Content writers research, create, schedule and publish social media content for your brand. This can include regular text posts, articles, image and video captions, ad copy and more. Members of this team need to be creative, adaptable, well informed about your business and its offerings, and highly proficient in spelling and grammar. They should also keep up to date with changes to each social media platform so that your brand is always on top of the latest trends, tools and guidelines.

Like community managers, they must adopt your tone of voice to ensure that every piece of content they write represents your brand in the desired way. For agency-based content writers, they also need to be able to switch seamlessly between different tones of voice to suit the needs and style of each client.


Graphic Designers

Unless your brand is only planning to post unedited photos and videos on social media, it’s likely that you’ll need a team of designers too, who will create eye-catching images, graphics, video clips and animations to accompany the copy written by your content writers. They can also design your profile pictures, cover photos and headers to make sure your social media pages align well with the rest of your branding.

In many cases, all of these tasks can be done by your general graphic design department, but if you wish to post a high volume of content on social media, it’s a good idea to have a team of designers who focus specifically on creating social assets.

Like content writers, social media graphic designers need to keep up with the latest trends and platform updates - especially when it comes to image dimensions and video durations - as it’s important to make sure nothing gets cropped incorrectly or cut off when viewed in the feed.


Paid Ads Manager

Depending on how much paid advertising you’d like to do on social media, it may also be necessary to employ a dedicated ads manager who can take charge of distributing your marketing budget and monitoring the progress of your campaigns. If you’ve already got a PPC (pay-per-click) specialist on your team, you may consider combining this task with theirs, due to the similarities between the two roles. Your ads manager will need to brief your content writers and graphic designers on any upcoming campaigns, then use the supplied copy and media to create effective ads that reach the right people and encourage conversions - whether that’s in the form of website clicks, purchases, newsletter sign ups, bookings or another goal.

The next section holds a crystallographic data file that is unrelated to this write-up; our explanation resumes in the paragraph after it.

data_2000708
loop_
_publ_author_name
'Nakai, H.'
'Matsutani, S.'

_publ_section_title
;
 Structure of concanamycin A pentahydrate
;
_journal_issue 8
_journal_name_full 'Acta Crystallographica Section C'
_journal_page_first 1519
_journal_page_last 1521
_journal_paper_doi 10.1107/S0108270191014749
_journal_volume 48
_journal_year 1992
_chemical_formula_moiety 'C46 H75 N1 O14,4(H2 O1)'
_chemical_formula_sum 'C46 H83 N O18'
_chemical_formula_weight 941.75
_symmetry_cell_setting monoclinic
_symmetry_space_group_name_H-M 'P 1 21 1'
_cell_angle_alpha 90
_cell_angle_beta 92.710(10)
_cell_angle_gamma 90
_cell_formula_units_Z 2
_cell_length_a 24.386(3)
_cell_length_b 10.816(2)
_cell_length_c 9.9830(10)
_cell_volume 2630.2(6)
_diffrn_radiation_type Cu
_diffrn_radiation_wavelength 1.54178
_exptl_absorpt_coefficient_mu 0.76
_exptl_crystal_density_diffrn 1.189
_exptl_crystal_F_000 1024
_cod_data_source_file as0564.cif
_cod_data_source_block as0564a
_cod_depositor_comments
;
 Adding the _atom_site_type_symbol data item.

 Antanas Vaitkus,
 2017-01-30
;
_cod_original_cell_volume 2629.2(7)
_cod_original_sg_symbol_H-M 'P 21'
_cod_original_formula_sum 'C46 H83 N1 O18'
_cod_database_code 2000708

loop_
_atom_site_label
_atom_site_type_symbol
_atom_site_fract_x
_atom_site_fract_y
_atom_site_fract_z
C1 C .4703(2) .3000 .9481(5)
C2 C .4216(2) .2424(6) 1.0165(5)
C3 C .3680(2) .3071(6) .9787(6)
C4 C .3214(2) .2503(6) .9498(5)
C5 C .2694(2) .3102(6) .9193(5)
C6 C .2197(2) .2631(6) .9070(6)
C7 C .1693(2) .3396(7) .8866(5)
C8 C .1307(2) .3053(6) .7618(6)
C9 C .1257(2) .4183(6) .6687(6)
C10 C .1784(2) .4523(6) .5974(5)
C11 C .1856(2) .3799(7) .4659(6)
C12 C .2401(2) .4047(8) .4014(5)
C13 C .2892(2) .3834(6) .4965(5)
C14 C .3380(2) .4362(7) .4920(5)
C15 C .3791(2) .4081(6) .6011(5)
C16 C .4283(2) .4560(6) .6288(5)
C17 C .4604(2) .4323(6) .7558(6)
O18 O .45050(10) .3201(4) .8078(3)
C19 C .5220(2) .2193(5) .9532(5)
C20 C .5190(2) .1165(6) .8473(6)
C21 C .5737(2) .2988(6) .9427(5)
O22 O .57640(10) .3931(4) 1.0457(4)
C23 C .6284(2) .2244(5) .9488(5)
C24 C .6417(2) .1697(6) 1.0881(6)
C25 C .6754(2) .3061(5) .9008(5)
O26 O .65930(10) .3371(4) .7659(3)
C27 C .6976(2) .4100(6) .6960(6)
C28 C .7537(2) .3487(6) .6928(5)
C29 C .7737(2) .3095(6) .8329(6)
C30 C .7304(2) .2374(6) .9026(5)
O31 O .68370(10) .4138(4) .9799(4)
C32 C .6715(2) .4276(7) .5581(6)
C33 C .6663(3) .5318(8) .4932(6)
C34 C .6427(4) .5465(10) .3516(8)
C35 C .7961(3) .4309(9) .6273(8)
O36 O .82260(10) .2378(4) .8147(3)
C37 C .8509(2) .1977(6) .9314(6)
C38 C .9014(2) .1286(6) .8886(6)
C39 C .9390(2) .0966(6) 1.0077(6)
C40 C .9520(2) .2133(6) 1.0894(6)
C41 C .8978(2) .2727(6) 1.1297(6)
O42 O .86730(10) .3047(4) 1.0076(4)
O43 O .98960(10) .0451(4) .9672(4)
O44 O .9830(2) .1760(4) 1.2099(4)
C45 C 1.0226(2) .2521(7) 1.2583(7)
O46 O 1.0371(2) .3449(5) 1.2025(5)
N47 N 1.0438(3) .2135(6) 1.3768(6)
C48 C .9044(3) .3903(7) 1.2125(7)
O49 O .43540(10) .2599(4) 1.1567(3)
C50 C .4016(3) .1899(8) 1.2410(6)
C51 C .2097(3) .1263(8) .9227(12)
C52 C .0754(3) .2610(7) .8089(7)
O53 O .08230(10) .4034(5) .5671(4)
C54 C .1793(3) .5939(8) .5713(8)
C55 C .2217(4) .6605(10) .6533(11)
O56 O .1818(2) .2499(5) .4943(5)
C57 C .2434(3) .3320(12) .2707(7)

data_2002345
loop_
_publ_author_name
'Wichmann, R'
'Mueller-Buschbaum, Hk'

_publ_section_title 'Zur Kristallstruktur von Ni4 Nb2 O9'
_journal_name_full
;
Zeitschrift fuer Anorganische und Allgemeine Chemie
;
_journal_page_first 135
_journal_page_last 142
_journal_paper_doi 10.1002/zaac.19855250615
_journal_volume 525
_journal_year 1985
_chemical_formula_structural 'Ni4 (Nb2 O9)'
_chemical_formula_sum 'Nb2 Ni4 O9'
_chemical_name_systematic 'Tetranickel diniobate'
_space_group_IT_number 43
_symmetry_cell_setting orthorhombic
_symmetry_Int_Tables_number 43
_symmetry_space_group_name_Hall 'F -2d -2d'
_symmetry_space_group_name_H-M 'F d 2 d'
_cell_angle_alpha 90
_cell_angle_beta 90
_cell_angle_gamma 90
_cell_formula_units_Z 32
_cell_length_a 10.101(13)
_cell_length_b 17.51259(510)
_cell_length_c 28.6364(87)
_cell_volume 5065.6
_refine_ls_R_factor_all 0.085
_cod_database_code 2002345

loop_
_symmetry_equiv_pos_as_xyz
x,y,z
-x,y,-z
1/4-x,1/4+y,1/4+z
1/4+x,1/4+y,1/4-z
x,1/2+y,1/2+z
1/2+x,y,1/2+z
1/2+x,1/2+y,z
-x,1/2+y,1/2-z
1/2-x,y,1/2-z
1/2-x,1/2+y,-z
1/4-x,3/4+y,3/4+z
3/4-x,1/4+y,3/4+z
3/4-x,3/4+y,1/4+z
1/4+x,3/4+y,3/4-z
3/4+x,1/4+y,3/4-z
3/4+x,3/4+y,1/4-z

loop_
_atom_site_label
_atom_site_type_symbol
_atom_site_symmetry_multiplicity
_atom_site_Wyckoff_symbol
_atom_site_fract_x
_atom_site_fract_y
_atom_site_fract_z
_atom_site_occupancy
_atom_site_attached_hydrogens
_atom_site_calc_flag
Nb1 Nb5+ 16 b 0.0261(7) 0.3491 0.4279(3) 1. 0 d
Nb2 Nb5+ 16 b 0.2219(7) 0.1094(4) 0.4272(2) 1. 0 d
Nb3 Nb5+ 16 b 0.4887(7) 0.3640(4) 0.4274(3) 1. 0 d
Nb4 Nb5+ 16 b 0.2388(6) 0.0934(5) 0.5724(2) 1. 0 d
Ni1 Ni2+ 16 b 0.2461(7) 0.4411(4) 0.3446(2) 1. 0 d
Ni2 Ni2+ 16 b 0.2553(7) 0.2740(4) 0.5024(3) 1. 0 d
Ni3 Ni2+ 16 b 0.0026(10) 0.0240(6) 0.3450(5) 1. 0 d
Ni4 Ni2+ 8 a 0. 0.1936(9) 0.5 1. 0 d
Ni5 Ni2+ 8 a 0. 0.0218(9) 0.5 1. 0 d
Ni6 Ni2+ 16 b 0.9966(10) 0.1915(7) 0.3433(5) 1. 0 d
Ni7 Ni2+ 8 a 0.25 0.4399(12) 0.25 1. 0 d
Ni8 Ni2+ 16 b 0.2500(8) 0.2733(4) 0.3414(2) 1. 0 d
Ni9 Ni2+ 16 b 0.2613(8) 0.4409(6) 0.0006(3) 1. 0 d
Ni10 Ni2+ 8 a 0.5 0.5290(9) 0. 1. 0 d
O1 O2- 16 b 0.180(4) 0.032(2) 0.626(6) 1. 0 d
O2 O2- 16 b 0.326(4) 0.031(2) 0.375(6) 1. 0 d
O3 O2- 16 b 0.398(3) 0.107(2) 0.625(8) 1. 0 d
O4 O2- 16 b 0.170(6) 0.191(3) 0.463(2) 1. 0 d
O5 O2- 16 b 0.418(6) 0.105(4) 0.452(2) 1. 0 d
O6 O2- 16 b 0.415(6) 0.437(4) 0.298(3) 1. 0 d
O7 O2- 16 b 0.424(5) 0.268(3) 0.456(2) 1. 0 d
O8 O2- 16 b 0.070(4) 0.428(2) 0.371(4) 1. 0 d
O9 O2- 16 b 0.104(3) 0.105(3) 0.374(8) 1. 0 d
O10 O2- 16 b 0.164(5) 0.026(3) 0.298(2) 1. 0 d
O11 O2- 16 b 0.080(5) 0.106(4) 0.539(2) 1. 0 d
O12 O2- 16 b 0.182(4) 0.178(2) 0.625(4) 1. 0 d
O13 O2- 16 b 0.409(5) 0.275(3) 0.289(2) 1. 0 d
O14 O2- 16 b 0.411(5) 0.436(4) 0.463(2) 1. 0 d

Team members putting their hands together with graphs and charts on paper in background


Agency-Specific Roles

Some social media roles only apply to agency teams, as there are some slight differences between managing your own brand’s strategy in-house and acting on behalf of clients. These include:


Account Managers

Account managers are responsible for handling client relationships, overseeing their strategies and delegating tasks to the relevant departments. They will be the main point of contact between the agency and the client, and should keep the rest of the team updated about any changes to the SLA (service level agreement). Account managers should also create regular reports to track clients’ results and suggest improvements based on the data collected, encouraging upsells where possible.


Sales Reps/Business Development

In order to discover, research and contact prospective clients, you’ll need a sales representative or business development manager who has experience in brand discovery and onboarding. They should know how to identify new market opportunities, build networks, acquire leads and create proposals which demonstrate to potential clients how they will benefit from your agency’s services. Note that in some cases, client outreach can be conducted by your account managers, so it’s not always necessary to have a separate individual for this role.



As you can see, there are a wide selection of roles that can be included within a social media department, each with equally significant tasks to carry out. Social media is a highly collaborative environment, so it’s important to avoid siloing your teams and instead encourage them to share information, data and insights with each other. This way, everyone is kept in the loop about what’s going on within the business, and can continue providing the highest standards of service. Want to know more about the people behind 3sixfive? Meet our team of social media experts here or get in touch to find out how we can assist your brand with its online reputation.